Short term lets – planning consent required
We are regularly asked by leaseholder’s groups to comment on and take action against people undertaking short-term lettings within blocks of flats. By short-term lettings, I am referring to lettings for less than 6 months, often a week or two only.
The letting of a premises for a term less than 6 months constitutes a change of use, for which planning consent is required. Carrying out short term lettings of this sort without obtaining the necessary planning consent risks an Enforcement Notice being issued by the local authority, and failure to adhere to the terms of the Notice would then be a criminal offence under Section 179 of the Town and Country Planning Act 1990. Any person found guilty of this offence is liable to a fine of up to £20,000 within the Magistrates’ Court (and more if convicted by the Crown Court).
OK, so that’s the legal position, but how are Landlords getting away with this then? In and around Central London, there is huge demand for short-term accommodation. In many cases, this is quite legitimately offered in premises which are purpose-built for short lets, and they have the correct planning consents (eg. hotels, guest houses or serviced-apartment style buildings). However, given the high demand, there are large profits to be made and therefore numerous agencies have cropped up offering short-term accommodation, often in private flats. The more worrying aspect of this is that, in many cases, the flat owner (who may live abroad or away from the flat), is blissfully unaware that his flat is being used for such purposes, so that the first he knows about it is when an Enforcement Notice arrives on his doormat!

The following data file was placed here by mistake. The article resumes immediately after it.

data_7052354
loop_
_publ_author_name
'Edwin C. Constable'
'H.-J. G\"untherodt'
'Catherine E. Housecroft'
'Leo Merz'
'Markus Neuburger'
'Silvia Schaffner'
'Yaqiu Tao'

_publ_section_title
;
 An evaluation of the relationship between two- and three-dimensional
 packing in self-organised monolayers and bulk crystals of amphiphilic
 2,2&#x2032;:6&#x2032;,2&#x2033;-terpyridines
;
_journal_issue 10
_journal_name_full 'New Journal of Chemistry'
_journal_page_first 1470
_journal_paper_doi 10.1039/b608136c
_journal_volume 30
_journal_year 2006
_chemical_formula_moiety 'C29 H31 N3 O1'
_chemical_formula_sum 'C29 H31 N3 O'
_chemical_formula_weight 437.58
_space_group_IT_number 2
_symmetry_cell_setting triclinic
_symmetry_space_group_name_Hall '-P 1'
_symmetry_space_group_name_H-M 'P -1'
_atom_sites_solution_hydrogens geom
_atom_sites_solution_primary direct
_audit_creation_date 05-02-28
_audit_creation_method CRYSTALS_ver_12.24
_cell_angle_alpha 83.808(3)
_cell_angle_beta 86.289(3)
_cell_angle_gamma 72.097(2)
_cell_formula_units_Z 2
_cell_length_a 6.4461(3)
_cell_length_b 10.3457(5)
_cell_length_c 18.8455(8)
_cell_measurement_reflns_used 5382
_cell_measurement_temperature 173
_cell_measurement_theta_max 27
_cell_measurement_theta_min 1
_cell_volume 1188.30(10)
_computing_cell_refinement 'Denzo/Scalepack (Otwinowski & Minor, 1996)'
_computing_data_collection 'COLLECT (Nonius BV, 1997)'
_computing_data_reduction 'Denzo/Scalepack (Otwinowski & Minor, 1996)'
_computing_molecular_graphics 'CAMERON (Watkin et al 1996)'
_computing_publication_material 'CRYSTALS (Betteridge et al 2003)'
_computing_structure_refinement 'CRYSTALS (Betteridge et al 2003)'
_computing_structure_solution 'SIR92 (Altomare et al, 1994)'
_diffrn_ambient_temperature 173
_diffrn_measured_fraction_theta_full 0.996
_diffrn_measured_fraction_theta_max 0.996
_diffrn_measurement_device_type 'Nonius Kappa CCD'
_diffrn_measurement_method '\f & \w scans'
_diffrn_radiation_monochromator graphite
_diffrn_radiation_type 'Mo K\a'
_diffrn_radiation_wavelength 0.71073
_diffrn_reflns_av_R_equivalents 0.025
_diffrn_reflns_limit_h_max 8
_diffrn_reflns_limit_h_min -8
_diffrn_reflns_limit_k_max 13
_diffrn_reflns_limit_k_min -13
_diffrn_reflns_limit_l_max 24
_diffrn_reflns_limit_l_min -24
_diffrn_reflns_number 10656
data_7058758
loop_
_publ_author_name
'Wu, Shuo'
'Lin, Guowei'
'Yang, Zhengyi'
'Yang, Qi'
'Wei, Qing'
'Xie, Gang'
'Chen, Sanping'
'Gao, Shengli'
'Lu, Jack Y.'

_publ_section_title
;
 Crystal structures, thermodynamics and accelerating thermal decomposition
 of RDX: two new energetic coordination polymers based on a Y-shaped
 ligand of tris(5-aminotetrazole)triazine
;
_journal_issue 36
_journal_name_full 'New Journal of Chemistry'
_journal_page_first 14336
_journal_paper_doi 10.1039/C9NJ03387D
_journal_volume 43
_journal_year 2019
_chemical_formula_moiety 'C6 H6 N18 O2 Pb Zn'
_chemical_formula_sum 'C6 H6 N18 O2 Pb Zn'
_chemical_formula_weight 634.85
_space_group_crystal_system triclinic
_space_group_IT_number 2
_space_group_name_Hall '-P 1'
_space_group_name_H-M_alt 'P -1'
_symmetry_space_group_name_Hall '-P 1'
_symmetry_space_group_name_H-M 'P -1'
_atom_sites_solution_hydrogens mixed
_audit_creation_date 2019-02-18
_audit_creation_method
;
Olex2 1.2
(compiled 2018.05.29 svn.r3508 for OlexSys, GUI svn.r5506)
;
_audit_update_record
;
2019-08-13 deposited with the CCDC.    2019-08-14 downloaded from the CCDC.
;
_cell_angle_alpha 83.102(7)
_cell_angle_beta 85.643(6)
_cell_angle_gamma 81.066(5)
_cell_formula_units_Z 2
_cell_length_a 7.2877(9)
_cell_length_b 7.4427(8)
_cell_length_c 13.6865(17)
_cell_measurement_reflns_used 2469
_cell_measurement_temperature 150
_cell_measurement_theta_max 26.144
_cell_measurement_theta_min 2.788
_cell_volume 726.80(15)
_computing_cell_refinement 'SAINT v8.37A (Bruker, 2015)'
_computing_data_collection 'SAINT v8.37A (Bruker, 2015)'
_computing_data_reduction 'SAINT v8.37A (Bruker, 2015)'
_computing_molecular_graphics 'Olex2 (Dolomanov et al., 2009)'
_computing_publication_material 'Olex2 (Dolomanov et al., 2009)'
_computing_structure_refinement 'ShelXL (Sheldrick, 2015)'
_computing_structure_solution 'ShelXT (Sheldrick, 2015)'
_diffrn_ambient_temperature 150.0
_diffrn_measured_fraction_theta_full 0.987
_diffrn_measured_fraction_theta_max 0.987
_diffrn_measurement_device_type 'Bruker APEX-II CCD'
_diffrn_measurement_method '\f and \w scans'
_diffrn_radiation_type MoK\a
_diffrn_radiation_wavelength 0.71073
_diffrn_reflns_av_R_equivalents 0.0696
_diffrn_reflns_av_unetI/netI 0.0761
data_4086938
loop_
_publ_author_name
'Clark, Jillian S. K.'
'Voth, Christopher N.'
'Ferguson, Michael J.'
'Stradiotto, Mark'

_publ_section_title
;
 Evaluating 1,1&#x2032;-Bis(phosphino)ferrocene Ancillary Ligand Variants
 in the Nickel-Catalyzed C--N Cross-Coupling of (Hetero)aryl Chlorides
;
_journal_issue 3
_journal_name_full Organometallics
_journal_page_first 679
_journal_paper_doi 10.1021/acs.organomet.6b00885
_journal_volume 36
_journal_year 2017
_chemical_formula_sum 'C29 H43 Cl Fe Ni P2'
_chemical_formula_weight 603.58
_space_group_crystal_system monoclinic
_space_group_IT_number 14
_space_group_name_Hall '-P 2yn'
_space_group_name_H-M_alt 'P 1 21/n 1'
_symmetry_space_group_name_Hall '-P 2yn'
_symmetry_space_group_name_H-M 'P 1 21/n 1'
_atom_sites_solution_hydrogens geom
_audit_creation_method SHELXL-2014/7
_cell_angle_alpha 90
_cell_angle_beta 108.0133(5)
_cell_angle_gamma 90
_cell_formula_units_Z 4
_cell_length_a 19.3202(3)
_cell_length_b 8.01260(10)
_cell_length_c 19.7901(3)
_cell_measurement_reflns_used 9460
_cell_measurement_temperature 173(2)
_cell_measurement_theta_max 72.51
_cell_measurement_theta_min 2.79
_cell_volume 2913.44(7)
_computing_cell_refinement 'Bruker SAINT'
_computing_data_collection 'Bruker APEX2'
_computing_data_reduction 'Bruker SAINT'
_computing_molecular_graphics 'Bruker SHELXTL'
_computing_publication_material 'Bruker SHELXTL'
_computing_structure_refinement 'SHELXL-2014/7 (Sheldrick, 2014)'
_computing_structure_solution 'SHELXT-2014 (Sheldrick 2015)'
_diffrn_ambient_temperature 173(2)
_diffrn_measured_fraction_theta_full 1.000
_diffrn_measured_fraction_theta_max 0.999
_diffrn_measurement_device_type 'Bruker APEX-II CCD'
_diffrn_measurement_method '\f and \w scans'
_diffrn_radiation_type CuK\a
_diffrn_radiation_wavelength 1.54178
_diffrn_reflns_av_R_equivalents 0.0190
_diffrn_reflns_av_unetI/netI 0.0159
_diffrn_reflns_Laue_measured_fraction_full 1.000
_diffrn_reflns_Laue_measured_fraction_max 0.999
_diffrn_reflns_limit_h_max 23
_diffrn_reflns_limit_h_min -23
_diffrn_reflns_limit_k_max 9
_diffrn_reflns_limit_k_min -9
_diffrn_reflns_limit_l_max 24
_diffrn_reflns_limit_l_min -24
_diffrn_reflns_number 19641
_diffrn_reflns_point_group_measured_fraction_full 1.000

Why do we get involved?
As managing agents, we have a duty to our Leaseholders to manage their building effectively and within the law. Unfortunately, short-term lettings can have disastrous effects on the amenity offered by the building, as short-term tenants are often noisy, transient and uninterested in the long-term comfort of residents. It is also unsettling for those occupiers who are there on lawful long-term tenancies or leases, as they will always see different faces coming and going and the sense of ‘community’ that is so vital in a block of flats, is often lost.
What can be done?
Any resident or flat owner that suspects that a short-term letting is taking place should immediately report this to their managing agent or the local authority. It will usually be quite obvious when this is occurring. The local authority have their own teams of offices dedicated to handling such matters. If you are a Landlord, regularly check your flat and communicate with your letting agent constantly – ignorance of the problem is no excuse!
By Tim Darwall-Smith, Director, Sandrove Brahams Property Management Services